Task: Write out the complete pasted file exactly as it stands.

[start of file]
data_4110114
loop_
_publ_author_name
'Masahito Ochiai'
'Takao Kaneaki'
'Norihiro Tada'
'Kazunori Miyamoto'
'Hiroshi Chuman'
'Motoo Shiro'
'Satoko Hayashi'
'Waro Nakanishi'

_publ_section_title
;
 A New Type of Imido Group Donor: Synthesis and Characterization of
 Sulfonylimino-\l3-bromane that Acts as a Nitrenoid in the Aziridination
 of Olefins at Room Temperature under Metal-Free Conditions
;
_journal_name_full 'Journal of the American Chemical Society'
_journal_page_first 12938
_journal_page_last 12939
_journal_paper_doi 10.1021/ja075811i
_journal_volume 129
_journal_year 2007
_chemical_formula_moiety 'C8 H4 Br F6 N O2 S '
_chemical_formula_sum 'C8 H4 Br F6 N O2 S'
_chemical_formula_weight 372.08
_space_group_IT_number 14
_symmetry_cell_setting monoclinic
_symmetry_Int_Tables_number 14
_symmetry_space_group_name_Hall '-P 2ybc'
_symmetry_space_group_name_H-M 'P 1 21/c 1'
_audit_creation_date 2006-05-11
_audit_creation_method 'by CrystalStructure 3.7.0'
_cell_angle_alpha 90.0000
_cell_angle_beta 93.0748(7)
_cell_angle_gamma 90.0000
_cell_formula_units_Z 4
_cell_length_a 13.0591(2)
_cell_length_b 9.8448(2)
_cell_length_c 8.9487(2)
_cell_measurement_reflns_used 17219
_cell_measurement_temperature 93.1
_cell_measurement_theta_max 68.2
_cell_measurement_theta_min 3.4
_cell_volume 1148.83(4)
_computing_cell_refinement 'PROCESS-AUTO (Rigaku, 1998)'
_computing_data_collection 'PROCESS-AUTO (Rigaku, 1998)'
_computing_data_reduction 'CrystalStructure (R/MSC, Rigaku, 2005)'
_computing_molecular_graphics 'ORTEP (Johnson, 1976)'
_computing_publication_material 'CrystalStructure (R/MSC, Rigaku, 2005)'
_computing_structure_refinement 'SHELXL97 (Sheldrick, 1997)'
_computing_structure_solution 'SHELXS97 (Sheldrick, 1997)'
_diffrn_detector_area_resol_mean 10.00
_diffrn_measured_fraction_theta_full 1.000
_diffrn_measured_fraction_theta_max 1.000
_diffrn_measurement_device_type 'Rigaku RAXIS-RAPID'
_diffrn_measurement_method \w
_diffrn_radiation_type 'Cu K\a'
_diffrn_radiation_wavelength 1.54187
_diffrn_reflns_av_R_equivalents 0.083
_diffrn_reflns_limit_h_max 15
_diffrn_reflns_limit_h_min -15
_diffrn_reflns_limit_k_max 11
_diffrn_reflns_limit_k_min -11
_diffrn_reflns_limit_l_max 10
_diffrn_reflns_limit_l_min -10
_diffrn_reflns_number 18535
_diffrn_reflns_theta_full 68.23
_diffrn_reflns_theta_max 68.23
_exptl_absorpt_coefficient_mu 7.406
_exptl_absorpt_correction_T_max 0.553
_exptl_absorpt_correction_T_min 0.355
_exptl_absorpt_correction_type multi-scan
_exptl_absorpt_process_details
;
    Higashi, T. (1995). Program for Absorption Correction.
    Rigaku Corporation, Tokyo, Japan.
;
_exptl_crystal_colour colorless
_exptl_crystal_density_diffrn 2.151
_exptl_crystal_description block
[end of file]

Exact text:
data_4110114
loop_
_publ_author_name
'Masahito Ochiai'
'Takao Kaneaki'
'Norihiro Tada'
'Kazunori Miyamoto'
'Hiroshi Chuman'
'Motoo Shiro'
'Satoko Hayashi'
'Waro Nakanishi'

_publ_section_title
;
 A New Type of Imido Group Donor: Synthesis and Characterization of
 Sulfonylimino-\l3-bromane that Acts as a Nitrenoid in the Aziridination
 of Olefins at Room Temperature under Metal-Free Conditions
;
_journal_name_full 'Journal of the American Chemical Society'
_journal_page_first 12938
_journal_page_last 12939
_journal_paper_doi 10.1021/ja075811i
_journal_volume 129
_journal_year 2007
_chemical_formula_moiety 'C8 H4 Br F6 N O2 S '
_chemical_formula_sum 'C8 H4 Br F6 N O2 S'
_chemical_formula_weight 372.08
_space_group_IT_number 14
_symmetry_cell_setting monoclinic
_symmetry_Int_Tables_number 14
_symmetry_space_group_name_Hall '-P 2ybc'
_symmetry_space_group_name_H-M 'P 1 21/c 1'
_audit_creation_date 2006-05-11
_audit_creation_method 'by CrystalStructure 3.7.0'
_cell_angle_alpha 90.0000
_cell_angle_beta 93.0748(7)
_cell_angle_gamma 90.0000
_cell_formula_units_Z 4
_cell_length_a 13.0591(2)
_cell_length_b 9.8448(2)
_cell_length_c 8.9487(2)
_cell_measurement_reflns_used 17219
_cell_measurement_temperature 93.1
_cell_measurement_theta_max 68.2
_cell_measurement_theta_min 3.4
_cell_volume 1148.83(4)
_computing_cell_refinement 'PROCESS-AUTO (Rigaku, 1998)'
_computing_data_collection 'PROCESS-AUTO (Rigaku, 1998)'
_computing_data_reduction 'CrystalStructure (R/MSC, Rigaku, 2005)'
_computing_molecular_graphics 'ORTEP (Johnson, 1976)'
_computing_publication_material 'CrystalStructure (R/MSC, Rigaku, 2005)'
_computing_structure_refinement 'SHELXL97 (Sheldrick, 1997)'
_computing_structure_solution 'SHELXS97 (Sheldrick, 1997)'
_diffrn_detector_area_resol_mean 10.00
_diffrn_measured_fraction_theta_full 1.000
_diffrn_measured_fraction_theta_max 1.000
_diffrn_measurement_device_type 'Rigaku RAXIS-RAPID'
_diffrn_measurement_method \w
_diffrn_radiation_type 'Cu K\a'
_diffrn_radiation_wavelength 1.54187
_diffrn_reflns_av_R_equivalents 0.083
_diffrn_reflns_limit_h_max 15
_diffrn_reflns_limit_h_min -15
_diffrn_reflns_limit_k_max 11
_diffrn_reflns_limit_k_min -11
_diffrn_reflns_limit_l_max 10
_diffrn_reflns_limit_l_min -10
_diffrn_reflns_number 18535
_diffrn_reflns_theta_full 68.23
_diffrn_reflns_theta_max 68.23
_exptl_absorpt_coefficient_mu 7.406
_exptl_absorpt_correction_T_max 0.553
_exptl_absorpt_correction_T_min 0.355
_exptl_absorpt_correction_type multi-scan
_exptl_absorpt_process_details
;
    Higashi, T. (1995). Program for Absorption Correction.
    Rigaku Corporation, Tokyo, Japan.
;
_exptl_crystal_colour colorless
_exptl_crystal_density_diffrn 2.151
_exptl_crystal_description block